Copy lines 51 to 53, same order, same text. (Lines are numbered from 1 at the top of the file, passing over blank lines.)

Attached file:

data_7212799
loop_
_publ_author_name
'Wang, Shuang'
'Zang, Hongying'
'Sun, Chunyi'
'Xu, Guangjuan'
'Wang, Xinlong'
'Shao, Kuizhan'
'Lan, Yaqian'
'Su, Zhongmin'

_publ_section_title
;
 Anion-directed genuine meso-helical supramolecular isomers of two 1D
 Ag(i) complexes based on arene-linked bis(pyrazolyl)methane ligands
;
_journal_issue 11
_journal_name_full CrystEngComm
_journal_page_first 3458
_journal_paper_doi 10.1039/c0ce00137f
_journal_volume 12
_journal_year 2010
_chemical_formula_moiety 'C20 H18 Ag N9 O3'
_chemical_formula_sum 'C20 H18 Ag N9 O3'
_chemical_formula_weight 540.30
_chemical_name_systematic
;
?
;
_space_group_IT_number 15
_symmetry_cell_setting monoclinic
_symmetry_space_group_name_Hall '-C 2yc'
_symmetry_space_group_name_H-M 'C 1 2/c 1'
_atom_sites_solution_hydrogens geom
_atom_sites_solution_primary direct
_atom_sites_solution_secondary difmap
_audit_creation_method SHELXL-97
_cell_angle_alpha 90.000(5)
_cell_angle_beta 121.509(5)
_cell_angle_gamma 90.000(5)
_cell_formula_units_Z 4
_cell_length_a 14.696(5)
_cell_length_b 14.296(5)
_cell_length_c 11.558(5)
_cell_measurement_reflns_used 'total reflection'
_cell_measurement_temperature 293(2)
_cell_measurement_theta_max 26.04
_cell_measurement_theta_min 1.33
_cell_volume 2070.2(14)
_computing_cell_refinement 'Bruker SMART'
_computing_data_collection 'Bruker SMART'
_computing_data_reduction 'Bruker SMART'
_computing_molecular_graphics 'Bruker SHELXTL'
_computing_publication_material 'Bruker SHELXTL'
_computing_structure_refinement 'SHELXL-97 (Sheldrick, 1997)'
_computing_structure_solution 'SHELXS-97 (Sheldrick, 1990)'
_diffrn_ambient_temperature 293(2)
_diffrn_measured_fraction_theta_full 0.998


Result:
_computing_data_collection 'Bruker SMART'
_computing_data_reduction 'Bruker SMART'
_computing_molecular_graphics 'Bruker SHELXTL'